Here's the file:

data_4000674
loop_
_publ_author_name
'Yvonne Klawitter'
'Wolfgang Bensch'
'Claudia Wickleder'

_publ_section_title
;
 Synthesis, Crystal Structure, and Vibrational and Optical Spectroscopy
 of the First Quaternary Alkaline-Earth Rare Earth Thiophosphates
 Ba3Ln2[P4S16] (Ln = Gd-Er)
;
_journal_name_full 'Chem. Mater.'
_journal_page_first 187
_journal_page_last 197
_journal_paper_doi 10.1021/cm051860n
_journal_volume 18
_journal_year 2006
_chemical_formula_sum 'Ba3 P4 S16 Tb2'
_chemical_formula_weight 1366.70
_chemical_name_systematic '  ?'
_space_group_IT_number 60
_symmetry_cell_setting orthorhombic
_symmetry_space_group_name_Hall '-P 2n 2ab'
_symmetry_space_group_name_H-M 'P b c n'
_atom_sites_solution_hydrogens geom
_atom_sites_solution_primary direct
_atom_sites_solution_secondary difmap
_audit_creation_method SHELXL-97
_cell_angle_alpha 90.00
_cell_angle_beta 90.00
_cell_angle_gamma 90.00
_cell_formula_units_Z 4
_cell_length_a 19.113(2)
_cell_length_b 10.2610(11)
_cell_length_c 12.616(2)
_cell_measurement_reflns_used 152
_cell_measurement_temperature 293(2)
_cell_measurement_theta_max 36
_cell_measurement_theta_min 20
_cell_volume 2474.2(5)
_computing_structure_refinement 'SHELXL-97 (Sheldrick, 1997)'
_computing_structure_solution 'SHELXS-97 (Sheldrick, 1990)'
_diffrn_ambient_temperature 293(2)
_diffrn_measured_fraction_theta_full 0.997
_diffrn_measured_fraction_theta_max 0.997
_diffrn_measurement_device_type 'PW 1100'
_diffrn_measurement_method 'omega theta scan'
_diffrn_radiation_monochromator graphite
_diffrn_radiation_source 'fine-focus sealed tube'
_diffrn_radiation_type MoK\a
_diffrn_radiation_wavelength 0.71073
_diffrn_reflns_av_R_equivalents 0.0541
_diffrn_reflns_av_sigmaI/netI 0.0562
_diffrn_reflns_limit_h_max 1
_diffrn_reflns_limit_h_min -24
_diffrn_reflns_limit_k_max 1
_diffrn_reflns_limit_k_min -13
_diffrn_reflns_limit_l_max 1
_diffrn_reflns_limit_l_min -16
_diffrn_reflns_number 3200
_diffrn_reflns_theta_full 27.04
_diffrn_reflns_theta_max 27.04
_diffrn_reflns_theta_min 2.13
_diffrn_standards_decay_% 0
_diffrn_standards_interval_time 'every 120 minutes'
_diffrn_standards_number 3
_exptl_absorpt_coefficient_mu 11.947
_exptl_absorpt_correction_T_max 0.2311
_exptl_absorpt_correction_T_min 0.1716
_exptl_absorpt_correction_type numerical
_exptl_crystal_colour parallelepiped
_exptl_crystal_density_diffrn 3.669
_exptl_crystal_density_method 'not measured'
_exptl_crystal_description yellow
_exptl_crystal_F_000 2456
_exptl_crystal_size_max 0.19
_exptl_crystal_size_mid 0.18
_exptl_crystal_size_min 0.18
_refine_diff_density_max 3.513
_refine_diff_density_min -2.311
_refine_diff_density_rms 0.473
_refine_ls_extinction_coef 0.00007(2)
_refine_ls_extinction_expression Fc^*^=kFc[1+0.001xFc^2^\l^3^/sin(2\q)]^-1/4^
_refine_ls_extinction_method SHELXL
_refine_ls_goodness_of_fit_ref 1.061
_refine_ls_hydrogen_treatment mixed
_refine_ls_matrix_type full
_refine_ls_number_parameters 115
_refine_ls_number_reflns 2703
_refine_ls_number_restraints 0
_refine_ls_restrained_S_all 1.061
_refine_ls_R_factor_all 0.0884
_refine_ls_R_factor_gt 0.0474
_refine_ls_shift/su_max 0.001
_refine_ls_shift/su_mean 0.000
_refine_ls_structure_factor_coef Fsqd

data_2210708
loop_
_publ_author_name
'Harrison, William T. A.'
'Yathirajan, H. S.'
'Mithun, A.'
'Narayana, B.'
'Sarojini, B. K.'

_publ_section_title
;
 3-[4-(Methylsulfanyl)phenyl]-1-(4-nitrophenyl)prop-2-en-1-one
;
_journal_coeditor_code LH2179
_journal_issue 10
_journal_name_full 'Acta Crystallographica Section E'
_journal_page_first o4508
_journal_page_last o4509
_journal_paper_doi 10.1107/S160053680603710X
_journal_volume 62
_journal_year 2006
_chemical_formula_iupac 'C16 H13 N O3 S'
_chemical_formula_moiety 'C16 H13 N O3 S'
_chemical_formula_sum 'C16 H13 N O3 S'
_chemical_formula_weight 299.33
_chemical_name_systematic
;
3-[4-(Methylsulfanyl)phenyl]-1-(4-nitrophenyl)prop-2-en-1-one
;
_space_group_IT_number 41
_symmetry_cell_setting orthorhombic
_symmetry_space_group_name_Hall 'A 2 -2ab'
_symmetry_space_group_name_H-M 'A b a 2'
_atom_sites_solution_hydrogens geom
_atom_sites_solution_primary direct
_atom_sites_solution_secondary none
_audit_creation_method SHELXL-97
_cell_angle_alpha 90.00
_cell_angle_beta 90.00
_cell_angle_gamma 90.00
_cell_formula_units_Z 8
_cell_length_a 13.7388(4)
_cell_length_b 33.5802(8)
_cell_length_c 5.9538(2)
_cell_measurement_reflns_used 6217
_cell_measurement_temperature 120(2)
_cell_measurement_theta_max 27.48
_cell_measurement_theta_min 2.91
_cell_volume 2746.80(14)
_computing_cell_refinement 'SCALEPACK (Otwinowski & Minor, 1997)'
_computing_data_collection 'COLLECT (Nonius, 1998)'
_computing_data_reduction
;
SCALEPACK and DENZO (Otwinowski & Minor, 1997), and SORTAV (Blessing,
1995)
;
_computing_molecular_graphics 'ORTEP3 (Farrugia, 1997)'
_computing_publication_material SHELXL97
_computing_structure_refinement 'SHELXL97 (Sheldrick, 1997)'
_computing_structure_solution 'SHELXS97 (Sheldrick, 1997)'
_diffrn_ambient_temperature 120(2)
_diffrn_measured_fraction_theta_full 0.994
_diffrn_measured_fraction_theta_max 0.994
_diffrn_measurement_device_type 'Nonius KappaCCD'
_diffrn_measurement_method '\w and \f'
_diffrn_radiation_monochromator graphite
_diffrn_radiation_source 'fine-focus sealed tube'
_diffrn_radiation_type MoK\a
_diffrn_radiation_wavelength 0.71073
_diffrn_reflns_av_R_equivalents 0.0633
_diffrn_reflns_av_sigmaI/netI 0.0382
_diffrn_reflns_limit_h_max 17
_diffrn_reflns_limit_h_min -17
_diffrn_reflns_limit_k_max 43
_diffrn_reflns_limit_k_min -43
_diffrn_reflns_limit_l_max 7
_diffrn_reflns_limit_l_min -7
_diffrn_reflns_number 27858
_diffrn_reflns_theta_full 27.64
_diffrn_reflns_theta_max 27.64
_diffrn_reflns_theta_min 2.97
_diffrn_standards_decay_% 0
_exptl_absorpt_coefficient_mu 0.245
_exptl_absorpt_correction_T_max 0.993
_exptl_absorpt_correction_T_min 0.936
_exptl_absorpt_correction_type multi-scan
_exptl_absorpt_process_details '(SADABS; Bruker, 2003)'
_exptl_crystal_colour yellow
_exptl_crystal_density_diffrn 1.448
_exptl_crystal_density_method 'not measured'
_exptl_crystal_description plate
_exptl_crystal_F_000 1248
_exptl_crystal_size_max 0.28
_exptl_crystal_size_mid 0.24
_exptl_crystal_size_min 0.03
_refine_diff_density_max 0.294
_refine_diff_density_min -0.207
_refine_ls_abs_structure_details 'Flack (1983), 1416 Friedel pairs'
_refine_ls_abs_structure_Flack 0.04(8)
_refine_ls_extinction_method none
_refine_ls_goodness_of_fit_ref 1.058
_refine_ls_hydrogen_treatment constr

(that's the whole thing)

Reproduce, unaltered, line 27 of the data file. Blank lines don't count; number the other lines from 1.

_atom_sites_solution_primary direct